In the world of Low Impact Design (LID), the terms raingarden and bioretention are often used interchangeably. However, there are some inferred differences between these two LID practices. These differences were highlighted during recent work with the Washington Department of Ecology, which designated Silva Cell as functionally equivalent to a bioretention facility.
In my professional life, I have had the opportunity to work for two firms that push themselves to be innovative in their approach to integrating innovative stormwater management into beautiful design, InSite Design Studio and The Kestrel Design Group. During my work at InSite Design Studio, our team worked to complete dozens of raingarden designs for residential lots, which were funded by Washtenaw County, MI through grant funds. This raingarden program is still going strong and is spearheaded by my partner-in-crime from grad school, Susan Bryan (Great work, Susan, I miss you and all the great minds at InSite!).
While both raingardens and bioretention facilities are defined as a combination of soil and plant material used to capture and treat small stormwater events, bioretention facilities are held to a higher design standard. Bioretention facilities are specifically designed and engineered to meet project goals related to saturated hydraulic conductivity, pollutant removal, and healthy plant growth. They are also often inferred to be larger-scaled systems with designed outlets to control system hydraulics and media that is engineered for both healthy plant growth and stormwater holding/filtration capacity. To read more about the differences between the two terms, I recommend the Low Impact Development Technical Guidance Manual for Puget Sound (December 2012) and the Engineering Concepts for Bioretention Facilities: From Rain Gardens to Basins presentation from NJASLA (February 2011).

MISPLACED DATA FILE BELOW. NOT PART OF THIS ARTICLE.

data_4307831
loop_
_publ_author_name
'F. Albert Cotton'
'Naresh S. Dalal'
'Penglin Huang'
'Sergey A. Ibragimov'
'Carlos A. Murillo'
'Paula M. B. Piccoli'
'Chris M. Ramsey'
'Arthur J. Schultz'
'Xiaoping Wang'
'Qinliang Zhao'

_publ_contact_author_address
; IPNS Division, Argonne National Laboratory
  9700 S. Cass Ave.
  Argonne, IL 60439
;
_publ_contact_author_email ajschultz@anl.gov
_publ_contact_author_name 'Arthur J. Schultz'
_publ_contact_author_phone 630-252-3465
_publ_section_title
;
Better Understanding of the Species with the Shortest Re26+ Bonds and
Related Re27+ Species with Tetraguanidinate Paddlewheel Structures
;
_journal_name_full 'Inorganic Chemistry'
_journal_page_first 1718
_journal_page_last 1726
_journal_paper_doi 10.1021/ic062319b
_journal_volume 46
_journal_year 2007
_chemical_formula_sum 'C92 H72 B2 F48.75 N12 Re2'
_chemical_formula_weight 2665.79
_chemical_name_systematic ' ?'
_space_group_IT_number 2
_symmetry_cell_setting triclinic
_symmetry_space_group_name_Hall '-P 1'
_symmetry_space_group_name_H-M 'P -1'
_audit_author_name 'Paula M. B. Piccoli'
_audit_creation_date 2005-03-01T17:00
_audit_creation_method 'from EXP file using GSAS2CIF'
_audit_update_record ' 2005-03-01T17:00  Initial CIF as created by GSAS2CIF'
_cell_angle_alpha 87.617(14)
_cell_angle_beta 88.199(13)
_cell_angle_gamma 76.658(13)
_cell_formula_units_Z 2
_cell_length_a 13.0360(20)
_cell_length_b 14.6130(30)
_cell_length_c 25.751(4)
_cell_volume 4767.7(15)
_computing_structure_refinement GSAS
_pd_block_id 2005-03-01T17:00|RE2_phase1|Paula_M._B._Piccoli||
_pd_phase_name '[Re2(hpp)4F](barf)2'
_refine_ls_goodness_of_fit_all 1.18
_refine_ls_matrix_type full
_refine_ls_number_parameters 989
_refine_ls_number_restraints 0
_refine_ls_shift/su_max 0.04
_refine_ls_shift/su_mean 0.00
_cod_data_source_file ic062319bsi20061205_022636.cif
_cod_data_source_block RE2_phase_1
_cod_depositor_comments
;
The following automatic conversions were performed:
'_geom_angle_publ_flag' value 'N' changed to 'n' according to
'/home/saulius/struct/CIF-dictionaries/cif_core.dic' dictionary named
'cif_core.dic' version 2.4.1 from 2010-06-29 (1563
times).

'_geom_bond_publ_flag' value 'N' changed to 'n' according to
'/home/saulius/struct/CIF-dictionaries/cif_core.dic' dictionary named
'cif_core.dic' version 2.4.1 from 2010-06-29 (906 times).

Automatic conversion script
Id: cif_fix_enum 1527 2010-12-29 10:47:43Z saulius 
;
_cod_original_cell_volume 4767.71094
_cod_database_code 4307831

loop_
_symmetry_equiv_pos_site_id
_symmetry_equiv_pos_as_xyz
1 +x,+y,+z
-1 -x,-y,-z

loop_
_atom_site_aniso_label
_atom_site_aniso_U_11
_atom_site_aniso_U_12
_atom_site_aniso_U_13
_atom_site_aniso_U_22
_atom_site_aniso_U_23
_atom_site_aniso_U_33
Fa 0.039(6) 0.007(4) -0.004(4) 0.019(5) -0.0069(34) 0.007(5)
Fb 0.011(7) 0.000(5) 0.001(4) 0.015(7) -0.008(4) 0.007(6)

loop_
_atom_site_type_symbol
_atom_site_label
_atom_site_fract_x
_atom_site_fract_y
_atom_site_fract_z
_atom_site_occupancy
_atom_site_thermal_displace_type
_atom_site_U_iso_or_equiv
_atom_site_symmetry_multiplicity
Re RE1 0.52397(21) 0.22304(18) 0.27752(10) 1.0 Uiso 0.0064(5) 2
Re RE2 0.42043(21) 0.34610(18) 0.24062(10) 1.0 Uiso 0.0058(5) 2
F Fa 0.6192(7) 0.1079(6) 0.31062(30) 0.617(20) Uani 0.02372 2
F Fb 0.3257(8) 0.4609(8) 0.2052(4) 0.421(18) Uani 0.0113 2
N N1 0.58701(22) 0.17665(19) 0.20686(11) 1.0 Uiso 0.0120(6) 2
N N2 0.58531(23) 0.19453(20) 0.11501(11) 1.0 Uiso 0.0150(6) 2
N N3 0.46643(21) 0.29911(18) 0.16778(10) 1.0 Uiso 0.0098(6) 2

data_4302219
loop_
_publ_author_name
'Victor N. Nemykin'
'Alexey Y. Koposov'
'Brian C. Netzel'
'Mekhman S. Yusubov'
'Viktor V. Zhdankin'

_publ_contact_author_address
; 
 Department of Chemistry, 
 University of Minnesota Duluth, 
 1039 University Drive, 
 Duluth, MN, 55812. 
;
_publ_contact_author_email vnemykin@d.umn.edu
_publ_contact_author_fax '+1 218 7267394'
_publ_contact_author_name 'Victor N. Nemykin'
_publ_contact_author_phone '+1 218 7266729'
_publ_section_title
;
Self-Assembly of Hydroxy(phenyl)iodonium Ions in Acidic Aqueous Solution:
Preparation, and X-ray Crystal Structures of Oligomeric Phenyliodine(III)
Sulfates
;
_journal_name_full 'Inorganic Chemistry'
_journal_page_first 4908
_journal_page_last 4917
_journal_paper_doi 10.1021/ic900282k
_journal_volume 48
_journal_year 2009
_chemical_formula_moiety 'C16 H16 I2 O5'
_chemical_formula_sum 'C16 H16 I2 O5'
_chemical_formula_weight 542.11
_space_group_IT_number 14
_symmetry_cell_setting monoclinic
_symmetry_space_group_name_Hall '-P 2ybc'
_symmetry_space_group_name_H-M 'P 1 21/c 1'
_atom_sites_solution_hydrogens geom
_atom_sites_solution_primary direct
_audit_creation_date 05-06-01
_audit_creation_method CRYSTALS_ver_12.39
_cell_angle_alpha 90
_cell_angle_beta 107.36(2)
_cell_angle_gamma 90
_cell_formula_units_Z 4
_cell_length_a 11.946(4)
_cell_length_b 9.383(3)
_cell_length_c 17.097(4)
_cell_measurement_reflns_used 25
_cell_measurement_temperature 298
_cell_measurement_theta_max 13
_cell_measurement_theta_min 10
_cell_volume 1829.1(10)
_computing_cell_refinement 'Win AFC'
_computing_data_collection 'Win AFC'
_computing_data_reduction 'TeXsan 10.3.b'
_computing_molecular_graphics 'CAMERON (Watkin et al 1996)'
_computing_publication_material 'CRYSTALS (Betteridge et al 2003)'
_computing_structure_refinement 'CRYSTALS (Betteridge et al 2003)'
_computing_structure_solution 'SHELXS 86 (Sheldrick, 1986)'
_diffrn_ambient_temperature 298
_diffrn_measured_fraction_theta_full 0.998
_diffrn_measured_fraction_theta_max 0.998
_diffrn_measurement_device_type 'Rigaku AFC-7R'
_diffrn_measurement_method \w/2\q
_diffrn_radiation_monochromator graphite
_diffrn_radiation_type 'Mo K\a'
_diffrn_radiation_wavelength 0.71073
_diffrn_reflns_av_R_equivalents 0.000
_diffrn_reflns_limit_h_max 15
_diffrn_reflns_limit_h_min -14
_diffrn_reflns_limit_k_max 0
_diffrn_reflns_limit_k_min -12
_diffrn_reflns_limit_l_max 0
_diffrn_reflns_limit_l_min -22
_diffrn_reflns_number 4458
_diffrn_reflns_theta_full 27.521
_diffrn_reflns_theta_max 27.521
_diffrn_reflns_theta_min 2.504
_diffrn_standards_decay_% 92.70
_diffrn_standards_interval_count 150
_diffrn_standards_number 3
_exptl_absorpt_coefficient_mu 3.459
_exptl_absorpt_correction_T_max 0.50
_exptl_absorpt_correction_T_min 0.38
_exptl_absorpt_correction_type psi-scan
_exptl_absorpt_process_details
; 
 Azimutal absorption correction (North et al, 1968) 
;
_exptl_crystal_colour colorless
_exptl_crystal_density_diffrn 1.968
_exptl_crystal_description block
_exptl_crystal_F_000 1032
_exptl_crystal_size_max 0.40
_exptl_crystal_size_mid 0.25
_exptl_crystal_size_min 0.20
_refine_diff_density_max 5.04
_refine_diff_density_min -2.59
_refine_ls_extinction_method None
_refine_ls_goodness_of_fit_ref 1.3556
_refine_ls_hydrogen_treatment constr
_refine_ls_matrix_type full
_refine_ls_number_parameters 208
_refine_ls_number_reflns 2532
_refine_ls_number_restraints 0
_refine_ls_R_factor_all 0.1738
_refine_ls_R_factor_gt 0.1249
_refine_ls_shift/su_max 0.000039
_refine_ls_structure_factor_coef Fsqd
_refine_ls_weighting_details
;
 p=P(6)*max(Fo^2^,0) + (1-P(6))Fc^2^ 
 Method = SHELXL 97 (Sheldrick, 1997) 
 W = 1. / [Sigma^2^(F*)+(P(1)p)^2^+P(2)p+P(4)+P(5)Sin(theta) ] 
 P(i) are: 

Recently, my co-worker, Marcy Bean, was the project manager for a bioretention design for the City of Calgary that used Silva Cells for healthy tree growth and stormwater management. By using just trees and soil, the 100-year storm event will be managed within the bioretention facility, thereby reducing flooding, pollution, and attendant damage downstream. We are excited to see this project go in the ground and happy we could help Calgary work toward its goal of a cleaner Bow River.
Certainly, the terms raingarden and bioretention will continue to be used interchangeably at times, but we appreciate the nod to differentiating the two LID practices and recognize the importance of knowing the specifics of how stormwater is treated on both a project-level and a watershed-level. Keep an eye open for this differentiation and let us know how these terms are used in your neck of the woods.
Sarah Sutherland is a sustainable landscape architect with the Kestrel Design Group.